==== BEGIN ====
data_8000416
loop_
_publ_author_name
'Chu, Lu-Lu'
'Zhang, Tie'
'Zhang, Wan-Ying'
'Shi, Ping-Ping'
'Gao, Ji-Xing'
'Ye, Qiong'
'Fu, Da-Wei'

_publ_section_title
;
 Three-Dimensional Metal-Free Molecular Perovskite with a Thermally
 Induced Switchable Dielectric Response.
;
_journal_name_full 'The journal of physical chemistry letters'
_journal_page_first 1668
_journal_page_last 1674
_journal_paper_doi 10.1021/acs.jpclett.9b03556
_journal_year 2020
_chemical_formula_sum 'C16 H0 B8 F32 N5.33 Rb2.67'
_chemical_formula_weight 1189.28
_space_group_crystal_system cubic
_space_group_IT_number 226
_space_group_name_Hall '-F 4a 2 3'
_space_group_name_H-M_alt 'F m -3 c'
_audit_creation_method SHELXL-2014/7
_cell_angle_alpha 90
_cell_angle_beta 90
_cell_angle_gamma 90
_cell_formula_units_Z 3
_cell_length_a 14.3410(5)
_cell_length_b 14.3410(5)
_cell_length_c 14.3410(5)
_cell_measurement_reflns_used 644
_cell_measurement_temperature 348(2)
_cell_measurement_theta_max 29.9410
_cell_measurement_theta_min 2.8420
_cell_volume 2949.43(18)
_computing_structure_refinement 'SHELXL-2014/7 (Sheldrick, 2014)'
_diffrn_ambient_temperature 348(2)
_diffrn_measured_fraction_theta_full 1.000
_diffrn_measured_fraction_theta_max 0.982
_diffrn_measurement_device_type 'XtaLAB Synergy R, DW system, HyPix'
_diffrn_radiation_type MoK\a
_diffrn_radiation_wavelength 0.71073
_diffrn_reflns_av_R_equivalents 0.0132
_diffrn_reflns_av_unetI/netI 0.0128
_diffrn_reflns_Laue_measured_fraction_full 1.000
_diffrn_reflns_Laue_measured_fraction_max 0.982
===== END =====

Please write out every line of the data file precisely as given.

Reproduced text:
data_8000416
loop_
_publ_author_name
'Chu, Lu-Lu'
'Zhang, Tie'
'Zhang, Wan-Ying'
'Shi, Ping-Ping'
'Gao, Ji-Xing'
'Ye, Qiong'
'Fu, Da-Wei'

_publ_section_title
;
 Three-Dimensional Metal-Free Molecular Perovskite with a Thermally
 Induced Switchable Dielectric Response.
;
_journal_name_full 'The journal of physical chemistry letters'
_journal_page_first 1668
_journal_page_last 1674
_journal_paper_doi 10.1021/acs.jpclett.9b03556
_journal_year 2020
_chemical_formula_sum 'C16 H0 B8 F32 N5.33 Rb2.67'
_chemical_formula_weight 1189.28
_space_group_crystal_system cubic
_space_group_IT_number 226
_space_group_name_Hall '-F 4a 2 3'
_space_group_name_H-M_alt 'F m -3 c'
_audit_creation_method SHELXL-2014/7
_cell_angle_alpha 90
_cell_angle_beta 90
_cell_angle_gamma 90
_cell_formula_units_Z 3
_cell_length_a 14.3410(5)
_cell_length_b 14.3410(5)
_cell_length_c 14.3410(5)
_cell_measurement_reflns_used 644
_cell_measurement_temperature 348(2)
_cell_measurement_theta_max 29.9410
_cell_measurement_theta_min 2.8420
_cell_volume 2949.43(18)
_computing_structure_refinement 'SHELXL-2014/7 (Sheldrick, 2014)'
_diffrn_ambient_temperature 348(2)
_diffrn_measured_fraction_theta_full 1.000
_diffrn_measured_fraction_theta_max 0.982
_diffrn_measurement_device_type 'XtaLAB Synergy R, DW system, HyPix'
_diffrn_radiation_type MoK\a
_diffrn_radiation_wavelength 0.71073
_diffrn_reflns_av_R_equivalents 0.0132
_diffrn_reflns_av_unetI/netI 0.0128
_diffrn_reflns_Laue_measured_fraction_full 1.000
_diffrn_reflns_Laue_measured_fraction_max 0.982